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Biopharmaceutics is a major branch in pharmaceutical sciences which relates between the Pharmacokinetics refers to the study of the time course of a drug within the body (extent and .. pharmacology-spring/lecture-notes/ ln34hmspdf Brahmankar DM, Jaiswal SB, 76–90, Vallabh Prakashan, New Delhi. Biopharmaceutics And Pharmacokinetics By Brahmankar. Biopharmaceutics & Pharmacokinetics A Treatise by Dm Brahmankar,Sunil B Jaiswal, free pdf, click. Biopharmaceutics & Pharmacokinetics A Treatise by Dm Brahmankar,Sunil B Jaiswal, free pdf, click on link.
It is for this reason that P-gp is called as multi-drug resistance MDR protein. ABC transporters present in brain capillaries pump a wide range of drugs out of brain. Secondary active transport In these processes, there is no direct requirement of ATP i. The energy required in transporting an ion aids transport of another ion or molecule co-transport or coupled transport either in the same direction or in the opposite direction.
Accordingly this process is further subdivided into i. Symport co-transport involves movement of both molecules in the same direction e. Antiport counter-transport involves movement of molecules in the opposite direction e. Active absorption of a drug Fig. Types of active transport Active transport is a more important process than facilitated diffusion in the absorption of nutrients and drugs and differs from it in several respects: 1. The drug is transported from a region of lower to one of higher concentration i.
The process is faster than passive diffusion. Since the process is uphill, energy is required in the work done by the carrier. As the process requires expenditure of energy, it can be inhibited by metabolic poisons that interfere with energy production like fluorides, cyanide and dinitrophenol and lack of oxygen, etc.
Endogenous substances that are transported actively include sodium, potassium, calcium, iron, glucose, certain amino acids and vitamins like niacin, pyridoxin and ascorbic acid. Drugs having structural similarity to such agents are absorbed actively, particularly the agents useful in cancer chemotherapy. Examples include absorption of 5-fluorouracil and 5bromouracil via the pyrimidine transport system, absorption of methyldopa and levodopa via an L-amino acid transport system and absorption of ACE inhibitor enalapril via the small peptide carrier system.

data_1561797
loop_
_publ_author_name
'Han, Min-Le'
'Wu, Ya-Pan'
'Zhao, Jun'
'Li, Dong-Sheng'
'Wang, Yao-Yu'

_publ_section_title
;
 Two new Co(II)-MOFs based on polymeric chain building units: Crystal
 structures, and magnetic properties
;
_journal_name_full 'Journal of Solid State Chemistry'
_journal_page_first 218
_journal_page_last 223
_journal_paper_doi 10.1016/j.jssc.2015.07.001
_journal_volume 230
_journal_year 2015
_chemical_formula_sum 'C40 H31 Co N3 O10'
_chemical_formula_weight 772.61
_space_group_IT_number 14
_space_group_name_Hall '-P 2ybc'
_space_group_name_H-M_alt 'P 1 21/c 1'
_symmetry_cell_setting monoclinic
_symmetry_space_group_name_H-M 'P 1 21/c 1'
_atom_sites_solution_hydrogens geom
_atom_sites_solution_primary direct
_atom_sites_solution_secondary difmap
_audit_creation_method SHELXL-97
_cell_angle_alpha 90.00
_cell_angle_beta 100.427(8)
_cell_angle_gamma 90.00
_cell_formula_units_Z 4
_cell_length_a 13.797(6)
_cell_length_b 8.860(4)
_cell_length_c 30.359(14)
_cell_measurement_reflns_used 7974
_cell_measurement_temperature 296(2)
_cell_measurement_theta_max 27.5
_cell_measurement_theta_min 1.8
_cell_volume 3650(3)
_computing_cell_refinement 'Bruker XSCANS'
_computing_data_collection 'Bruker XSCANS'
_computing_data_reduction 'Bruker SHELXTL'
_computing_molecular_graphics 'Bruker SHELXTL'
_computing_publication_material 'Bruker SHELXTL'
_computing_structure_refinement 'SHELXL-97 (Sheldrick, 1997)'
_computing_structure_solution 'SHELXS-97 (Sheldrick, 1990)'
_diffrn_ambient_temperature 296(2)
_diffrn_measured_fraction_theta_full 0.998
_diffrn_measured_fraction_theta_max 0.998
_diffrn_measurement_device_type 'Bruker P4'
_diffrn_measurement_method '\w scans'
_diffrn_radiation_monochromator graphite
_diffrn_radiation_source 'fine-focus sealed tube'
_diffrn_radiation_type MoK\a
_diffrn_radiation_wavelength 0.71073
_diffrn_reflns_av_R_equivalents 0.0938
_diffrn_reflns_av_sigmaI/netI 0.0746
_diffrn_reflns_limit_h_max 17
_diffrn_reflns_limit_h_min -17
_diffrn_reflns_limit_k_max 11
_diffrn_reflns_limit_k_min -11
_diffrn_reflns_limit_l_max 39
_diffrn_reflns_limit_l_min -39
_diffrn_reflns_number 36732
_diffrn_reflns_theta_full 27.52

A good example of competitive inhibition of drug absorption via active transport is the impaired absorption of levodopa when ingested with meals rich in proteins. Active transport is also important in renal and biliary excretion of many drugs and their metabolites and secretion of certain acids out of the CNS.
Comparison between active and passive transport Endocytosis It is a minor transport mechanism which involves engulfing extracellular materials within a segment of the cell membrane to form a saccule or a vesicle hence also called as corpuscular or vesicular transport which is then pinched-off intracellularly Fig.
This is the only transport mechanism whereby a drug or compound does not have to be in an aqueous solution in order to be absorbed. Endocytic uptake of macromolecules. This phenomenon is responsible for the cellular uptake of macromolecular nutrients like fats and starch, oil soluble vitamins like A, D, E and K, water soluble vitamin like B12 and drugs such as insulin. Another significance of such a process is that the drug is absorbed into the lymphatic circulation thereby bypassing first-pass hepatic metabolism.